Undoing the Racist History of the Tipped Minimum Wage

Shutterstock (Oksana Mizina)

Our nation is currently experiencing a destabilizing level of economic inequality, the highest in almost 100 years. In 2015, the top 1% of families in the US earned, on average, 26.3 times as much income as the bottom 99%. The gap between the top 1% and everyone else has only grown since then. 

On July 18, the US House took the first step to combat this inequality and establish basic parity for working Americans by passing the Raise the Wage Act, which would raise the minimum wage to $15 an hour by 2025, and for the first time in American history eliminate the sub-minimum tipped wage. 

Eliminating the sub-minimum tipped wage will eliminate a damaging remnant of American slavery. The practice of paying workers primarily through tips is rooted in the Reconstruction Era, when employers began offering former slaves no-wage jobs with the promise of tips, giving employers a legal excuse to avoid paying black Americans for their labor. In the following decades, the racist practice was written into law, allowing this exploitation to continue unhindered.

The often-overlooked racist past of this practice has serious repercussions for millions of American workers to this day. Workers in sub-minimum tipped wage jobs are disproportionately women and people of color, and restaurant workers are more likely to live in poverty than the general population. Tipped workers depend on an insecure source of income to support themselves and their families. Because their wages are unreliable and inconsistent, and they rely on tips from customers to survive, these workers are far less likely to report instances of bias and sexual harassment.  All of these systemic problems facing tipped workers stem from the perpetuation of a two-tiered economic system that is based largely on gender and race.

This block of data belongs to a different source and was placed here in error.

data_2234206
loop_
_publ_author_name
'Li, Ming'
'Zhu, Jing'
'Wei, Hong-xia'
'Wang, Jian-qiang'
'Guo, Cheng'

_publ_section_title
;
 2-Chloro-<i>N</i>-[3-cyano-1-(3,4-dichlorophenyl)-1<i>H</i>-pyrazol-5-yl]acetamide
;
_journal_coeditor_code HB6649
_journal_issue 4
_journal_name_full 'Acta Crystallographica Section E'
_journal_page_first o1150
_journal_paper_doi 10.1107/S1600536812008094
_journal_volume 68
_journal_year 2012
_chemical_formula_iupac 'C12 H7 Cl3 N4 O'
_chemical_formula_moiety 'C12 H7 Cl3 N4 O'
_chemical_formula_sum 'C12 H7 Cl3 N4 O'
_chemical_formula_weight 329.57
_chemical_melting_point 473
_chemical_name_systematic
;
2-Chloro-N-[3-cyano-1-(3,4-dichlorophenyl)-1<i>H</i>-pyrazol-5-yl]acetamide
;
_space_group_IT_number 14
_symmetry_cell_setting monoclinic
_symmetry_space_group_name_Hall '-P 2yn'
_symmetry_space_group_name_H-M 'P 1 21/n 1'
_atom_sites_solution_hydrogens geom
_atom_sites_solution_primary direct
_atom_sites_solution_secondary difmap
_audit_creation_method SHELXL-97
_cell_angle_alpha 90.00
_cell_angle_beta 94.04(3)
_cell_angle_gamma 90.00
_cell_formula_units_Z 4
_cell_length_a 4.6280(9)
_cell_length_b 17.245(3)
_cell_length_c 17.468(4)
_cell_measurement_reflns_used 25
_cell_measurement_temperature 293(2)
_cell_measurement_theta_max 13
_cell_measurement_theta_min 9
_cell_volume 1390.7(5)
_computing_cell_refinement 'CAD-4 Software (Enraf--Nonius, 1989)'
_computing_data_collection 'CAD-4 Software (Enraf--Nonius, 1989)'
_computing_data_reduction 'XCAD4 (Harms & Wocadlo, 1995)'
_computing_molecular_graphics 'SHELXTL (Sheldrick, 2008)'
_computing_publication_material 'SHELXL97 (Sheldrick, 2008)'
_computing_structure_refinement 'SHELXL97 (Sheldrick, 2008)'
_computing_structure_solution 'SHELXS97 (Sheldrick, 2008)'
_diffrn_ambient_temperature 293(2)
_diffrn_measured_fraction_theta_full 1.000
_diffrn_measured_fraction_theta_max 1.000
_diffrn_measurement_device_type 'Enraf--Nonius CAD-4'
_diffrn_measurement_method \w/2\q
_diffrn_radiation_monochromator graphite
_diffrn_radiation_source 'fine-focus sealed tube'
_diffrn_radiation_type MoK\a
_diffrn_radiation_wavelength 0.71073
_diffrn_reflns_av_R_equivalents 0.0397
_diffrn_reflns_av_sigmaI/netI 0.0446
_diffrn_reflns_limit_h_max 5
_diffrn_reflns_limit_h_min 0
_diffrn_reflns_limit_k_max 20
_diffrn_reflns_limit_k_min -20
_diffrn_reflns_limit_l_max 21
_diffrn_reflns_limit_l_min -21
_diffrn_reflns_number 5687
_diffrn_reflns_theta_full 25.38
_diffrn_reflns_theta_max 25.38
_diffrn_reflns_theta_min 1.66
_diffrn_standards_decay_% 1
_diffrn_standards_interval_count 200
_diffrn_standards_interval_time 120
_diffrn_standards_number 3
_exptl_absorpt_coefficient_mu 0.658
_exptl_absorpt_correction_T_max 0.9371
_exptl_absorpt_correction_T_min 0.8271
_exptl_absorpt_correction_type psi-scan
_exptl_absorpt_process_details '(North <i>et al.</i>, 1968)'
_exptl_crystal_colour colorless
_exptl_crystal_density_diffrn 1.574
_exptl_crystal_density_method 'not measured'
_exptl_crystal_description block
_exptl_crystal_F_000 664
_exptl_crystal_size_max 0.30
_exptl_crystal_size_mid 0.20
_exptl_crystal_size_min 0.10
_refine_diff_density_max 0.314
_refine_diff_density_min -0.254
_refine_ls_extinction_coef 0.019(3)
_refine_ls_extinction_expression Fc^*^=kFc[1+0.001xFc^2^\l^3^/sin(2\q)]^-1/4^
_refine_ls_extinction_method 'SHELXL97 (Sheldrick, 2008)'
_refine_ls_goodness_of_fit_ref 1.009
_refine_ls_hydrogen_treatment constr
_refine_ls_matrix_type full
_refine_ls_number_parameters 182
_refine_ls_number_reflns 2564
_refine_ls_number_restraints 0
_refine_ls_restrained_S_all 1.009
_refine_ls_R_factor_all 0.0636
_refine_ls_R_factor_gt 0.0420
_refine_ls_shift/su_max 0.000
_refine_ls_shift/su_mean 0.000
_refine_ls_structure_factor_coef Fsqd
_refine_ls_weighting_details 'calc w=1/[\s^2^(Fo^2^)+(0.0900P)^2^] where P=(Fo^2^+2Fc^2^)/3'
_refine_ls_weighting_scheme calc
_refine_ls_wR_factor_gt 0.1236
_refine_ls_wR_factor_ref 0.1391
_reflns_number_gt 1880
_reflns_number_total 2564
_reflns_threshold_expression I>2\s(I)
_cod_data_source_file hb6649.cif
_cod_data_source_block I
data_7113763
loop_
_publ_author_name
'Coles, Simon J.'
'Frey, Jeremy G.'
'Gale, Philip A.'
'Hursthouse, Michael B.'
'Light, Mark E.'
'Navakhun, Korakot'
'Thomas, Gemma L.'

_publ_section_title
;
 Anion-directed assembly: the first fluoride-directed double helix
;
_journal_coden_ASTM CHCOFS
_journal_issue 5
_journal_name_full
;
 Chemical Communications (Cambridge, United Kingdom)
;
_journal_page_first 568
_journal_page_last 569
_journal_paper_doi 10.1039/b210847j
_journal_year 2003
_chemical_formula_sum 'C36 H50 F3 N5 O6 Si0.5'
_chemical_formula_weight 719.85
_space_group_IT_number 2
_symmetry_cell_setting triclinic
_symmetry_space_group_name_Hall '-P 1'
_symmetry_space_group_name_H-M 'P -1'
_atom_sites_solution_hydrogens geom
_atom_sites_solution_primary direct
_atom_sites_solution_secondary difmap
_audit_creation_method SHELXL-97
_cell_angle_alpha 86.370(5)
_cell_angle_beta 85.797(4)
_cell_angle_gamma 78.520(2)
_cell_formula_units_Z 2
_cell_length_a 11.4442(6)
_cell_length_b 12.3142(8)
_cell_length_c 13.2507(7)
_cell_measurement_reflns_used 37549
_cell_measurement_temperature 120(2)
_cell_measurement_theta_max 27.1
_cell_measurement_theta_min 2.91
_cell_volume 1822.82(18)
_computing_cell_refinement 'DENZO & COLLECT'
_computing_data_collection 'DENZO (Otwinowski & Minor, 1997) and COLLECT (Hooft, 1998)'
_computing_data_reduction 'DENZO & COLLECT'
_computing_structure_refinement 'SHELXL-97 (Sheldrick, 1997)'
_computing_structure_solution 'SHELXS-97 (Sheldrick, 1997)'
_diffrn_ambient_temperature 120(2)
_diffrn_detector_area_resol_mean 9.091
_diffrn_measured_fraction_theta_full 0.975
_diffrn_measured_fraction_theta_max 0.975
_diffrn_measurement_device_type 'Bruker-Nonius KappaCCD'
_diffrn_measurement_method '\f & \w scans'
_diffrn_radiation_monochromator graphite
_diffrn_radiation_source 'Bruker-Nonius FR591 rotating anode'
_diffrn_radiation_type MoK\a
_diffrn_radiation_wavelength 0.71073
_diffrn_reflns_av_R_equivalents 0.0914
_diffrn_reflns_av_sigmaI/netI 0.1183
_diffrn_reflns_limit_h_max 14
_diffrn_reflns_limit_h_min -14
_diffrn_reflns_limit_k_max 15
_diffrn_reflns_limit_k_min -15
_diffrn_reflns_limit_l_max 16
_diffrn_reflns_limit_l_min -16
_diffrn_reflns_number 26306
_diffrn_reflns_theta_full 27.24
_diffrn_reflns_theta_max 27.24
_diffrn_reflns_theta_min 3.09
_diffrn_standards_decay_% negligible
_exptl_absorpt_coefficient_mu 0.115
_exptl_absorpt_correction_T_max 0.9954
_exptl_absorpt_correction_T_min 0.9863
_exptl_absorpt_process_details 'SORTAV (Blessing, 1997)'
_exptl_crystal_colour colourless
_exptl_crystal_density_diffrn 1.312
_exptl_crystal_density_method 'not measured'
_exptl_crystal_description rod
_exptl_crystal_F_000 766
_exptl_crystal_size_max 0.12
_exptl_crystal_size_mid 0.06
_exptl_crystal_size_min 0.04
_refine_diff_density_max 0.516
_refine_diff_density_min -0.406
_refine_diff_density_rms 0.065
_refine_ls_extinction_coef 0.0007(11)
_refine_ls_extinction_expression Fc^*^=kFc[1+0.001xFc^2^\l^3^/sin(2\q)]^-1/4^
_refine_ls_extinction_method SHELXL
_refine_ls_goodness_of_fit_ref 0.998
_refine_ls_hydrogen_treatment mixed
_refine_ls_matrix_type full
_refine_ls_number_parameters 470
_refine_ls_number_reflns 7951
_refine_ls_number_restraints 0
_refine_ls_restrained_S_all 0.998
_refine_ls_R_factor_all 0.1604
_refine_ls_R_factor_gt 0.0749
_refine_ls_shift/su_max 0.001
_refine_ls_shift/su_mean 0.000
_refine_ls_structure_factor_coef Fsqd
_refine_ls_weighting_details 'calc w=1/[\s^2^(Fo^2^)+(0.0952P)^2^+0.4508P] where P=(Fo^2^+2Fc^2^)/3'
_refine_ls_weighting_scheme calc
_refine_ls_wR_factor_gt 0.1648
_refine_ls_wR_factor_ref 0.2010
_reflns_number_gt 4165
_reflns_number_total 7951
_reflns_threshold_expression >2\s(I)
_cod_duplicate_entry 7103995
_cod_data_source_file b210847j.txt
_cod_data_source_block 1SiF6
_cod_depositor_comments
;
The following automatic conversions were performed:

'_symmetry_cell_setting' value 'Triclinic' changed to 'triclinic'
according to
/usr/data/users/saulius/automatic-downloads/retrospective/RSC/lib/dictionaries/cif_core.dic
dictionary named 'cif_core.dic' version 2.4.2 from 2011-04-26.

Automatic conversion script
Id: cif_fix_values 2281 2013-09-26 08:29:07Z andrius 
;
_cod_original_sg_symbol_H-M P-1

Since 1996, the tipped minimum wage has been frozen at just $2.13 an hour. Employers are supposed to pay the difference if tips do not bring workers to the full regular minimum wage, but many restaurants unfortunately ignore this requirement, leaving many tipped workers earning even less than an already-too-low minimum wage. In 2010-2012 when the Department of Labor conducted a compliance sweep of almost 9000 full service restaurants, they found that almost 84% of restaurants had violated the sub-minimum wage system. By eliminating the tipped minimum wage, Congress will finally put an end to this absurd wage theft.

The Raise the Wage Act is an incredible achievement that, if passed, will establish basic pay equity across gender and race, lift millions of working Americans out of poverty, and increase the spending power of working Americans who will put that money back into the economy. Eliminating the sub-minimum tipped wage will, for the first time in the history of the US, establish a fair, livable wage that will apply to every working person in the country. This bill, passed by the most diverse House in history, will ensure that every working American, regardless of gender or race, is guaranteed equality in the workplace. Now, it is time for the Senate to step up and do their part. With a vote on the Raise the Wage Act, the Senate can improve the lives of millions of workers and prove that they truly work for the American people.

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